A Farewell from a Political Writer

Steven Goransky, Political Writer

I realize that to most people, especially college students, politics are dry and boring. One often asks or thinks, "Why care? Why be concerned?" I also realize that politics have reached a new level of corruption that cause most people to react with denial, turn a blind eye or respond with a resigned shrug.

My reaction, however, is to encourage you -- the NGU student -- to take interest and to educate yourself. I am amazed by how many people of faith are huge sport fans of events that have no real impact on the country and their lives. Yet, the "team sport" going on directly under your nose, that directly effects every single aspect of your life, the average student finds boring.

I can predict when politics will suddenly seem much more interesting. When you land your first full-time job, you will begin to care. When you decide to get married and to have children, you will begin to care. When you buy a home or become an entrepreneur of your own business, you will really begin to care. When it is time for your children to begin their educations, you will really begin to care.

And when the government begins to control your house of worship and institutions of higher learning, it may already be too late. I fear it is 30 years too late. But I hope that I am wrong.

I really respect journalism and the journalist art, the pursuit of truth. It would be hard to find a more noble cause.  But when I learned that the category of “Opinion” was available on the university's news website, I knew that was my place. Maybe to some, "opinion" means only one person's view, but the same could be said of a minister, preacher, pastor or reverend.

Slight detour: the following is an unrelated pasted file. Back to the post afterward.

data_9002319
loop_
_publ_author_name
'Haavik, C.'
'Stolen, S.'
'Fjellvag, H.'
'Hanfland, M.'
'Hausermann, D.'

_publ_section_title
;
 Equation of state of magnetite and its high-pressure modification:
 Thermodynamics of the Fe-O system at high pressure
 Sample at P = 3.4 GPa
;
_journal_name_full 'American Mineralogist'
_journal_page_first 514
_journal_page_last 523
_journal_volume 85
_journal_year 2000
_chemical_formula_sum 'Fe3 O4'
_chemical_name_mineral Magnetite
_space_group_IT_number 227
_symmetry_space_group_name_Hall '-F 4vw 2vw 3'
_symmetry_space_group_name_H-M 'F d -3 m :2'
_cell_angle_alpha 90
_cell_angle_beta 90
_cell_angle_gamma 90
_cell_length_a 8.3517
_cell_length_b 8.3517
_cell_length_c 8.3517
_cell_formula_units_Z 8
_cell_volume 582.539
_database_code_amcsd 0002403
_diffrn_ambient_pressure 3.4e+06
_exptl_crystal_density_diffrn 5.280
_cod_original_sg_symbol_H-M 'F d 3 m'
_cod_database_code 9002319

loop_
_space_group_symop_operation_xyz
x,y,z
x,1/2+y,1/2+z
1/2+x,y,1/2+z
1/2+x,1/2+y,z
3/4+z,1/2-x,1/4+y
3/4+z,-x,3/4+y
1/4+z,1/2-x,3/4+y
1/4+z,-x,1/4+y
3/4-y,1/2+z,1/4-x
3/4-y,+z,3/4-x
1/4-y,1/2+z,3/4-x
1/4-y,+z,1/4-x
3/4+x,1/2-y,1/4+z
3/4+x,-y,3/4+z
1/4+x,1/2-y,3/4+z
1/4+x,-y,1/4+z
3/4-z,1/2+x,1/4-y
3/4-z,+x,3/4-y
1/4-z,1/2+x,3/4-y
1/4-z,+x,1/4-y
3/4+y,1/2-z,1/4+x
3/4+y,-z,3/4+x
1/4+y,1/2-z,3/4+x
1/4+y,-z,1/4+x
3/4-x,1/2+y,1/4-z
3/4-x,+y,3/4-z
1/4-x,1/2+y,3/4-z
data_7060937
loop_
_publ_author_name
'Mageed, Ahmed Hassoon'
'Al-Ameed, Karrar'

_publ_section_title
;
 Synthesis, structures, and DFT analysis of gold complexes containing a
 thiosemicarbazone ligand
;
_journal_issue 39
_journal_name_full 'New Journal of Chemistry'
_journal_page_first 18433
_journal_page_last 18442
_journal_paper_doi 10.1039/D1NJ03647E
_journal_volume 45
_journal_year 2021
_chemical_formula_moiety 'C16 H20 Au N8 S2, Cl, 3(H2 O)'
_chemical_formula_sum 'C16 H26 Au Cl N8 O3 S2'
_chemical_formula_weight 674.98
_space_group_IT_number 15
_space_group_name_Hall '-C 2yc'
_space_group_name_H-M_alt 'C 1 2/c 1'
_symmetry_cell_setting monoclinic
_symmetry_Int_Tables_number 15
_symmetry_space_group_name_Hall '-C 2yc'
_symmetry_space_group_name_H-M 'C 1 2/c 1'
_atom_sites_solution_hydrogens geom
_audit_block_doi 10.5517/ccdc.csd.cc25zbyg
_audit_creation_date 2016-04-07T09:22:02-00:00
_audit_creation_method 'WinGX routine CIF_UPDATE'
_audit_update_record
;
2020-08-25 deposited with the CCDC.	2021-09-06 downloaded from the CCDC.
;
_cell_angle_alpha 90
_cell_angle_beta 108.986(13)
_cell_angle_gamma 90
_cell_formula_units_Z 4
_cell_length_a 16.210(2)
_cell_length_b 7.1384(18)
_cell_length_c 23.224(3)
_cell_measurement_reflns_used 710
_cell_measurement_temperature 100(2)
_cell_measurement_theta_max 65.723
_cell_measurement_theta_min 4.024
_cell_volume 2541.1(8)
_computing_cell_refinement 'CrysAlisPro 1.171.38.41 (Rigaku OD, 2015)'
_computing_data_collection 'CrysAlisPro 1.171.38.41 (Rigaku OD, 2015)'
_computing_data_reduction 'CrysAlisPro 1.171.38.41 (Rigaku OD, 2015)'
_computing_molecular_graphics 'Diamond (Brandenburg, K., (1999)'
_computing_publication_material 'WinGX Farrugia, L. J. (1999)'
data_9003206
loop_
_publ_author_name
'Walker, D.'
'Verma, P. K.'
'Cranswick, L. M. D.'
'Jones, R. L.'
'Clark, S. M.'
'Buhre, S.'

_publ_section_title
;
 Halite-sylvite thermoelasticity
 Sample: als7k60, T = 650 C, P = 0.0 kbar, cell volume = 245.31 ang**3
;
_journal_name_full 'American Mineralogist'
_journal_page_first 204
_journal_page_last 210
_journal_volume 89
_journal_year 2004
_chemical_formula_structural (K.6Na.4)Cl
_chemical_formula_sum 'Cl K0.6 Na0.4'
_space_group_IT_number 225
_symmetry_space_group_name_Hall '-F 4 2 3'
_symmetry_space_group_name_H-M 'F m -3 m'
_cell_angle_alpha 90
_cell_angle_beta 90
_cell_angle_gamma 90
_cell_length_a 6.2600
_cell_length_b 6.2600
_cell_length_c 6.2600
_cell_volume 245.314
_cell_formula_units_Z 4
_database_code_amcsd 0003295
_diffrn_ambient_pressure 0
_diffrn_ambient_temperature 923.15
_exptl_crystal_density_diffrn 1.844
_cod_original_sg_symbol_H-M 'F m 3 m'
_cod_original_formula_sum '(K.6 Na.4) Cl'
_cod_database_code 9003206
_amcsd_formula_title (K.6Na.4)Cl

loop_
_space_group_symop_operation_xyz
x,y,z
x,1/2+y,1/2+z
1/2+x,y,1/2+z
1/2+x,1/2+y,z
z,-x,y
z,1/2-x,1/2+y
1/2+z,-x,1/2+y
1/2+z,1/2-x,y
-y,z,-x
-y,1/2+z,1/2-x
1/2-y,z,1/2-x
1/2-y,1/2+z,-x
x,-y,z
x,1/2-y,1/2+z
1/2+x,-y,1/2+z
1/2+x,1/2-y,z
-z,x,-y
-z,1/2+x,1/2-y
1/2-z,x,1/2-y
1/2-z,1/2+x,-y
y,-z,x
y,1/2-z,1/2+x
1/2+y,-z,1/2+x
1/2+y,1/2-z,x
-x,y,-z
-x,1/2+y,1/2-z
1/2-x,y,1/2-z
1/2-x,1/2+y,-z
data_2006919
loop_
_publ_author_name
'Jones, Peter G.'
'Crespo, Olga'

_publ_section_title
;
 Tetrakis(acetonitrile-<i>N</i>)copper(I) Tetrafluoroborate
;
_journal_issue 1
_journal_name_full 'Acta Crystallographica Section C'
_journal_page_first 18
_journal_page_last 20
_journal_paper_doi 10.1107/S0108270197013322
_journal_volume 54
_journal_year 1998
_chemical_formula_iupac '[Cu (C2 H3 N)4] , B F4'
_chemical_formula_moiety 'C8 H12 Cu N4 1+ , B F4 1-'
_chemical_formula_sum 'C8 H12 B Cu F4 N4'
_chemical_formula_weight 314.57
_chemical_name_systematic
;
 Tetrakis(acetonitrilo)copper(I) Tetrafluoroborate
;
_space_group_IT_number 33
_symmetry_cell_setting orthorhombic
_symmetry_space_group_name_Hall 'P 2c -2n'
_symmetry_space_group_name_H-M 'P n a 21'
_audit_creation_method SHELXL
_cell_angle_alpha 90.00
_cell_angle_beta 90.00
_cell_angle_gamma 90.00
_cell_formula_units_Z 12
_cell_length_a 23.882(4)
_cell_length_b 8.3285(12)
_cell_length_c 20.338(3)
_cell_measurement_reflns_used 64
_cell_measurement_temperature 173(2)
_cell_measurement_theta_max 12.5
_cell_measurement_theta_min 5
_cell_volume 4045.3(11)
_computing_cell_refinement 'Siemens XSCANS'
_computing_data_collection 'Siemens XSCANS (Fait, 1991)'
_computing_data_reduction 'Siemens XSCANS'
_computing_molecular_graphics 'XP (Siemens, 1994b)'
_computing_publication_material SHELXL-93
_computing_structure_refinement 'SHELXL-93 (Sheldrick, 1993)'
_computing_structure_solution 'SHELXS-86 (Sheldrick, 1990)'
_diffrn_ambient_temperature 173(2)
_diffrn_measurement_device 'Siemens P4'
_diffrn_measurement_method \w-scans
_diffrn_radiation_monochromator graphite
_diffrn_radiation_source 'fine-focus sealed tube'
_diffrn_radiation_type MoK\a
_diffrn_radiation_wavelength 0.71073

I am not comparing myself to the work of a spiritual leader, but "opinion" is a great opportunity to pour one's heart out about things that matter. A journalist will supply facts to back up his/her claims. With "opinion," one relies on common sense to “find these truths to be self evident.”

I have intentionally written in a style that is confrontational and blunt. Like it or not, my goal is to make you think. I am not trying to win a popularity contest.

Hard truths are usually unpopular. In both political commentary and psychology, it is often referred to as being a "bomb thrower,” meaning, to disrupt the conversation, to jar people from a state of slumber to alertness. Wake up America, please wake up.

Do you realize what has transpired in the last six years? Our national sovereignty has been destroyed. Our healthcare has been turned over to bureaucrats that care more about your religious and political views than your health and then linked directly to a police state. With many children being raised by only one parent, now the sanctity of all marriage has been ripped apart.

Race relations have been set back some 60 years. Our legal system is attacked while criminals are praised. The amount of citizens who have lost the dignity of work has quadrupled. The Cold War has been rewarmed. We have turned our back on our closest allies, and we have paid our enemies to kill us. Our military has intentionally been degraded and unmotivated.